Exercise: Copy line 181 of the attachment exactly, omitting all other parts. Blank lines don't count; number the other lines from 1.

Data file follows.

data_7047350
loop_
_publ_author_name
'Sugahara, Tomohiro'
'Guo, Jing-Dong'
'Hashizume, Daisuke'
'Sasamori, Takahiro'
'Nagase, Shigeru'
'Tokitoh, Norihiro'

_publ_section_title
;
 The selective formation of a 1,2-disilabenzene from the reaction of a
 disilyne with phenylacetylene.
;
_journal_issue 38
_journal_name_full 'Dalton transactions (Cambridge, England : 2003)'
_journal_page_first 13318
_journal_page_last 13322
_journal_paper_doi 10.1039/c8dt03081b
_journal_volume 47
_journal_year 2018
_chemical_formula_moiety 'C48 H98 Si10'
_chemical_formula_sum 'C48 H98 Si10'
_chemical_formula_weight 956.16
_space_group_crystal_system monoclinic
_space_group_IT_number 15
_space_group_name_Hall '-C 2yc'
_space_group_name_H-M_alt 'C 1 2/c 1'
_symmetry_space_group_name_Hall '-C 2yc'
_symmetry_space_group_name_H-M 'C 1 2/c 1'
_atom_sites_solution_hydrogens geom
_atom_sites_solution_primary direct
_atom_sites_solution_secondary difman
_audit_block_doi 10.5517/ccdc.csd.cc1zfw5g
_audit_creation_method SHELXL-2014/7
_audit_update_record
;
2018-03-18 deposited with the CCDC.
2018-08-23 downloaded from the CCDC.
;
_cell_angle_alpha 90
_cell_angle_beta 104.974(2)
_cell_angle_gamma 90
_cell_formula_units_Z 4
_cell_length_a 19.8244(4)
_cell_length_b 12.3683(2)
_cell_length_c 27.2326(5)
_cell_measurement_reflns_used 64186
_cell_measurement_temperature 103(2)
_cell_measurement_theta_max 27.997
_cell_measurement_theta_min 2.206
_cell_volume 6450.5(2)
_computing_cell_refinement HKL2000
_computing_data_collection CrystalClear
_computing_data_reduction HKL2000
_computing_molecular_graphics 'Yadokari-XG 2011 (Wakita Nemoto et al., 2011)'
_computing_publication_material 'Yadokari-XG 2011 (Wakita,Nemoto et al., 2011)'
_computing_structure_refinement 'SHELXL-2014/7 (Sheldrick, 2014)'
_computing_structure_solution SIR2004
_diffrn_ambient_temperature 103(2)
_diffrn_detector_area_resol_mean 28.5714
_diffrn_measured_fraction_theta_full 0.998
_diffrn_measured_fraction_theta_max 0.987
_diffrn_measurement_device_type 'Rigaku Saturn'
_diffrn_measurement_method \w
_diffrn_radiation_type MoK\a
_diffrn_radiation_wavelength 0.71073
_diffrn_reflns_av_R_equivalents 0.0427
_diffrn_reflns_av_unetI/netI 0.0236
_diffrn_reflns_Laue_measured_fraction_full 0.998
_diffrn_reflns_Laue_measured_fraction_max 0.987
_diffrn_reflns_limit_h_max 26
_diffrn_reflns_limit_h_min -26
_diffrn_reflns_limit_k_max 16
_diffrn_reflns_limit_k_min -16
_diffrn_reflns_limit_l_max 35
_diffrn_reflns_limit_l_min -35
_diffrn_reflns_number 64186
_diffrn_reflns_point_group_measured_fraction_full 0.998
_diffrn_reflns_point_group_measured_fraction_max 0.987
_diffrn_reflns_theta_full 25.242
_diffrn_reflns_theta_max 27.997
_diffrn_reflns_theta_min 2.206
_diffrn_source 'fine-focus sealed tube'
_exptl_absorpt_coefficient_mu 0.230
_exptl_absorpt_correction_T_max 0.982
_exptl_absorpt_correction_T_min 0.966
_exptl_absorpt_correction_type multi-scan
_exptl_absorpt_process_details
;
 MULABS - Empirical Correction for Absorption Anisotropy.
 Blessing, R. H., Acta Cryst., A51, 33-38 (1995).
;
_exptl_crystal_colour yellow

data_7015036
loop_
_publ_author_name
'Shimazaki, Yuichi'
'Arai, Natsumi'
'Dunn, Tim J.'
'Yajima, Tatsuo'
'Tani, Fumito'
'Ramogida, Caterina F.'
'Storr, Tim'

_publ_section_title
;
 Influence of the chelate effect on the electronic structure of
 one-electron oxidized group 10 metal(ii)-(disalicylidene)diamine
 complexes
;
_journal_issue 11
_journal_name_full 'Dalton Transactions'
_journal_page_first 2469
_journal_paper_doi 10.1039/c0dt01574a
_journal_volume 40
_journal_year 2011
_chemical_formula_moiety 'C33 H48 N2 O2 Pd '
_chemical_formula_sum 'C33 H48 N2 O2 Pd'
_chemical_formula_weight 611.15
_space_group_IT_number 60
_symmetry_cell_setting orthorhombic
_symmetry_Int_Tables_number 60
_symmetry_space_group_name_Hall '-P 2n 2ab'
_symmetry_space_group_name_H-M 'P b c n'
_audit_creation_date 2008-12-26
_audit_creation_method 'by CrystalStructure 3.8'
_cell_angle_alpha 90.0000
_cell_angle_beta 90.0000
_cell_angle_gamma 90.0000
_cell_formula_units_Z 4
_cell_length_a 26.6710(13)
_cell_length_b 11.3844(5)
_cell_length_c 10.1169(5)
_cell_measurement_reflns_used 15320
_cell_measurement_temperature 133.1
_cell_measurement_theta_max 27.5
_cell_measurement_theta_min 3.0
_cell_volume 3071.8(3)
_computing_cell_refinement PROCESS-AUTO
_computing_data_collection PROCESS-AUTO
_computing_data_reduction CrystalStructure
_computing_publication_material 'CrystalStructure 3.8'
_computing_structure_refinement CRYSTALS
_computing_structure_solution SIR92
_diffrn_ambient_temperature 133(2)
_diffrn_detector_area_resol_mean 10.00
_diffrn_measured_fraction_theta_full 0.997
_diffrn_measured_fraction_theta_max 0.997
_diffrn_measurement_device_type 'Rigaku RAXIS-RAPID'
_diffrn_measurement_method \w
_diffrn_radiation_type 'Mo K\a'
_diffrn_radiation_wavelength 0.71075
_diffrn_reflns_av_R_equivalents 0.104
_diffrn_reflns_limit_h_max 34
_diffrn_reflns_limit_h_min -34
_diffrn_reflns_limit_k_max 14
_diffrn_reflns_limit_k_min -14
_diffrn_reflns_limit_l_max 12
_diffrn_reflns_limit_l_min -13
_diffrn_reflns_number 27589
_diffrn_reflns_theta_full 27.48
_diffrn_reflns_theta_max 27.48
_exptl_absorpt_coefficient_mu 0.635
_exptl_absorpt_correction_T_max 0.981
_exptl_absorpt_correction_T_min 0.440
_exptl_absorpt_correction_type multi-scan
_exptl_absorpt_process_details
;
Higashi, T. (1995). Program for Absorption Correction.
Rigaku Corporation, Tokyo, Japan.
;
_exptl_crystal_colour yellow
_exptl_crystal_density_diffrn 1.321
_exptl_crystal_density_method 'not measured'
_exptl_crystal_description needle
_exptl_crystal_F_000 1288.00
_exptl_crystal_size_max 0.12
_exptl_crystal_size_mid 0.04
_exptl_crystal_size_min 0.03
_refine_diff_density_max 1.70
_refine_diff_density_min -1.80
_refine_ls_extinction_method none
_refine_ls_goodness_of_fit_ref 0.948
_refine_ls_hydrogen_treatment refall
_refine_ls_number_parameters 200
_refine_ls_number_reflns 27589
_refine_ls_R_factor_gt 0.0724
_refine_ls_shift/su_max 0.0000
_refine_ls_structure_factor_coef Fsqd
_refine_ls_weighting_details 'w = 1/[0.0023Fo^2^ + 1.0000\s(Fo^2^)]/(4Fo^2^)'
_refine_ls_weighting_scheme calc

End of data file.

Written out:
_refine_diff_density_min -1.80